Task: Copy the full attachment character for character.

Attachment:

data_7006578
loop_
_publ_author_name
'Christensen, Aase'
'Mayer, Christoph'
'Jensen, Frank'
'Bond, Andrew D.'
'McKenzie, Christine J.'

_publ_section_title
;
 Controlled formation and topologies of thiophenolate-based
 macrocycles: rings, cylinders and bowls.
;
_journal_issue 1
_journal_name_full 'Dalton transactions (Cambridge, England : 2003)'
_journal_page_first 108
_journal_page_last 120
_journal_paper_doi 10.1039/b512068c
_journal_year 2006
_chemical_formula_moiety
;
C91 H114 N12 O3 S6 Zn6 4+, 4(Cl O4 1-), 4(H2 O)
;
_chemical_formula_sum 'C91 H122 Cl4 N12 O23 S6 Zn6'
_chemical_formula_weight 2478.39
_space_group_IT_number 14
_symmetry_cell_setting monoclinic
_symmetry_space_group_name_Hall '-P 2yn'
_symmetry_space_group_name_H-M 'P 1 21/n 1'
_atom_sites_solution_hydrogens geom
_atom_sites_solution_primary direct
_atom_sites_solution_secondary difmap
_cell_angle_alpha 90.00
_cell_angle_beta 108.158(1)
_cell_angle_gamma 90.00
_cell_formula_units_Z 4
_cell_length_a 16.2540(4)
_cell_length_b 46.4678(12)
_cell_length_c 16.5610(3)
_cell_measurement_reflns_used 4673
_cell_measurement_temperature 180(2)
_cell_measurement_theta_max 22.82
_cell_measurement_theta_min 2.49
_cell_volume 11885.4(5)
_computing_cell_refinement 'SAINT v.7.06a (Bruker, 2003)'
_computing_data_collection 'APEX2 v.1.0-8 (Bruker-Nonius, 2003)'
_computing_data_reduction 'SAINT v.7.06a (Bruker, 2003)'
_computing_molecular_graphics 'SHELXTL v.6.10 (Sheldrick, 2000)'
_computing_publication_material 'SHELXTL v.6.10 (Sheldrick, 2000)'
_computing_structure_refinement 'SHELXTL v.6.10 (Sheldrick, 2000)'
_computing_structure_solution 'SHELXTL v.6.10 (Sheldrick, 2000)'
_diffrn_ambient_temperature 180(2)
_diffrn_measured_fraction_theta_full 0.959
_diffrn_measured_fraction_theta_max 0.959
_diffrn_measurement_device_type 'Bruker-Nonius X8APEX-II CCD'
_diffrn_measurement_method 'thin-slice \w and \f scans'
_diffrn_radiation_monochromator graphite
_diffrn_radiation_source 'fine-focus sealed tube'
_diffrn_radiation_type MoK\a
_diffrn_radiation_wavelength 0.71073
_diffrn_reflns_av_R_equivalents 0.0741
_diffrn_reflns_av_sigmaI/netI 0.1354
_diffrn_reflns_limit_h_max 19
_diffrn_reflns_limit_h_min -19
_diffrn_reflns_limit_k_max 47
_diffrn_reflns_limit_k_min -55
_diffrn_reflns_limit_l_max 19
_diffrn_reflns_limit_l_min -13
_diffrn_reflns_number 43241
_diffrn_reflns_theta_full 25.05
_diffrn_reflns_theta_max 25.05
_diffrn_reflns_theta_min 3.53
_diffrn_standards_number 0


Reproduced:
data_7006578
loop_
_publ_author_name
'Christensen, Aase'
'Mayer, Christoph'
'Jensen, Frank'
'Bond, Andrew D.'
'McKenzie, Christine J.'

_publ_section_title
;
 Controlled formation and topologies of thiophenolate-based
 macrocycles: rings, cylinders and bowls.
;
_journal_issue 1
_journal_name_full 'Dalton transactions (Cambridge, England : 2003)'
_journal_page_first 108
_journal_page_last 120
_journal_paper_doi 10.1039/b512068c
_journal_year 2006
_chemical_formula_moiety
;
C91 H114 N12 O3 S6 Zn6 4+, 4(Cl O4 1-), 4(H2 O)
;
_chemical_formula_sum 'C91 H122 Cl4 N12 O23 S6 Zn6'
_chemical_formula_weight 2478.39
_space_group_IT_number 14
_symmetry_cell_setting monoclinic
_symmetry_space_group_name_Hall '-P 2yn'
_symmetry_space_group_name_H-M 'P 1 21/n 1'
_atom_sites_solution_hydrogens geom
_atom_sites_solution_primary direct
_atom_sites_solution_secondary difmap
_cell_angle_alpha 90.00
_cell_angle_beta 108.158(1)
_cell_angle_gamma 90.00
_cell_formula_units_Z 4
_cell_length_a 16.2540(4)
_cell_length_b 46.4678(12)
_cell_length_c 16.5610(3)
_cell_measurement_reflns_used 4673
_cell_measurement_temperature 180(2)
_cell_measurement_theta_max 22.82
_cell_measurement_theta_min 2.49
_cell_volume 11885.4(5)
_computing_cell_refinement 'SAINT v.7.06a (Bruker, 2003)'
_computing_data_collection 'APEX2 v.1.0-8 (Bruker-Nonius, 2003)'
_computing_data_reduction 'SAINT v.7.06a (Bruker, 2003)'
_computing_molecular_graphics 'SHELXTL v.6.10 (Sheldrick, 2000)'
_computing_publication_material 'SHELXTL v.6.10 (Sheldrick, 2000)'
_computing_structure_refinement 'SHELXTL v.6.10 (Sheldrick, 2000)'
_computing_structure_solution 'SHELXTL v.6.10 (Sheldrick, 2000)'
_diffrn_ambient_temperature 180(2)
_diffrn_measured_fraction_theta_full 0.959
_diffrn_measured_fraction_theta_max 0.959
_diffrn_measurement_device_type 'Bruker-Nonius X8APEX-II CCD'
_diffrn_measurement_method 'thin-slice \w and \f scans'
_diffrn_radiation_monochromator graphite
_diffrn_radiation_source 'fine-focus sealed tube'
_diffrn_radiation_type MoK\a
_diffrn_radiation_wavelength 0.71073
_diffrn_reflns_av_R_equivalents 0.0741
_diffrn_reflns_av_sigmaI/netI 0.1354
_diffrn_reflns_limit_h_max 19
_diffrn_reflns_limit_h_min -19
_diffrn_reflns_limit_k_max 47
_diffrn_reflns_limit_k_min -55
_diffrn_reflns_limit_l_max 19
_diffrn_reflns_limit_l_min -13
_diffrn_reflns_number 43241
_diffrn_reflns_theta_full 25.05
_diffrn_reflns_theta_max 25.05
_diffrn_reflns_theta_min 3.53
_diffrn_standards_number 0